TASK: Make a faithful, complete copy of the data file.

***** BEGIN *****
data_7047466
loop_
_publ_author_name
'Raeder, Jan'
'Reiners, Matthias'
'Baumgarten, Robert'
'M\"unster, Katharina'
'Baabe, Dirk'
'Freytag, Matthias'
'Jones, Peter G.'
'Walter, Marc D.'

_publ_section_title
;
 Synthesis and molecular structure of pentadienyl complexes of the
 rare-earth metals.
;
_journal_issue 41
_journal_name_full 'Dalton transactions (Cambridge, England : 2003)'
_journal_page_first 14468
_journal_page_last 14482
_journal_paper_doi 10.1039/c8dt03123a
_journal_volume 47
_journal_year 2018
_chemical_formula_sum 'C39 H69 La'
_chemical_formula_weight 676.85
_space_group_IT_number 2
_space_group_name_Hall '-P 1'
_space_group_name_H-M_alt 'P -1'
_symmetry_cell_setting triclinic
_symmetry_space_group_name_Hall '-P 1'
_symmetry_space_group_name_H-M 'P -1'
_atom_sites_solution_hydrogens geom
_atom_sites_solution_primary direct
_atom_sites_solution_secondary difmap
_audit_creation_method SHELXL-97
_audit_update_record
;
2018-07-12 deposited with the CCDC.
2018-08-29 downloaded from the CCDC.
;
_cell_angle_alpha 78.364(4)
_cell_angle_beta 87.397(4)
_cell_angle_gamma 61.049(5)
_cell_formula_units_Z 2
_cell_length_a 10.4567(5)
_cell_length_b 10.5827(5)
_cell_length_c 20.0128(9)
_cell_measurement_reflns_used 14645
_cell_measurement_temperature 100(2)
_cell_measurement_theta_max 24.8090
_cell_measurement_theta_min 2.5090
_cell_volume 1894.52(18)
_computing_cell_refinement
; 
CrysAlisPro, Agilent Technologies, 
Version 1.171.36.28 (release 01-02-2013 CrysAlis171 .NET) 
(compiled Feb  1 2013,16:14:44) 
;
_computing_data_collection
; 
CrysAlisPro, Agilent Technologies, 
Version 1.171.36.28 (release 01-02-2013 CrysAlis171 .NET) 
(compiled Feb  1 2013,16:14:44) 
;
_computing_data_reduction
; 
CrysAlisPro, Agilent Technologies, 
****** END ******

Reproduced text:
data_7047466
loop_
_publ_author_name
'Raeder, Jan'
'Reiners, Matthias'
'Baumgarten, Robert'
'M\"unster, Katharina'
'Baabe, Dirk'
'Freytag, Matthias'
'Jones, Peter G.'
'Walter, Marc D.'

_publ_section_title
;
 Synthesis and molecular structure of pentadienyl complexes of the
 rare-earth metals.
;
_journal_issue 41
_journal_name_full 'Dalton transactions (Cambridge, England : 2003)'
_journal_page_first 14468
_journal_page_last 14482
_journal_paper_doi 10.1039/c8dt03123a
_journal_volume 47
_journal_year 2018
_chemical_formula_sum 'C39 H69 La'
_chemical_formula_weight 676.85
_space_group_IT_number 2
_space_group_name_Hall '-P 1'
_space_group_name_H-M_alt 'P -1'
_symmetry_cell_setting triclinic
_symmetry_space_group_name_Hall '-P 1'
_symmetry_space_group_name_H-M 'P -1'
_atom_sites_solution_hydrogens geom
_atom_sites_solution_primary direct
_atom_sites_solution_secondary difmap
_audit_creation_method SHELXL-97
_audit_update_record
;
2018-07-12 deposited with the CCDC.
2018-08-29 downloaded from the CCDC.
;
_cell_angle_alpha 78.364(4)
_cell_angle_beta 87.397(4)
_cell_angle_gamma 61.049(5)
_cell_formula_units_Z 2
_cell_length_a 10.4567(5)
_cell_length_b 10.5827(5)
_cell_length_c 20.0128(9)
_cell_measurement_reflns_used 14645
_cell_measurement_temperature 100(2)
_cell_measurement_theta_max 24.8090
_cell_measurement_theta_min 2.5090
_cell_volume 1894.52(18)
_computing_cell_refinement
; 
CrysAlisPro, Agilent Technologies, 
Version 1.171.36.28 (release 01-02-2013 CrysAlis171 .NET) 
(compiled Feb  1 2013,16:14:44) 
;
_computing_data_collection
; 
CrysAlisPro, Agilent Technologies, 
Version 1.171.36.28 (release 01-02-2013 CrysAlis171 .NET) 
(compiled Feb  1 2013,16:14:44) 
;
_computing_data_reduction
; 
CrysAlisPro, Agilent Technologies, 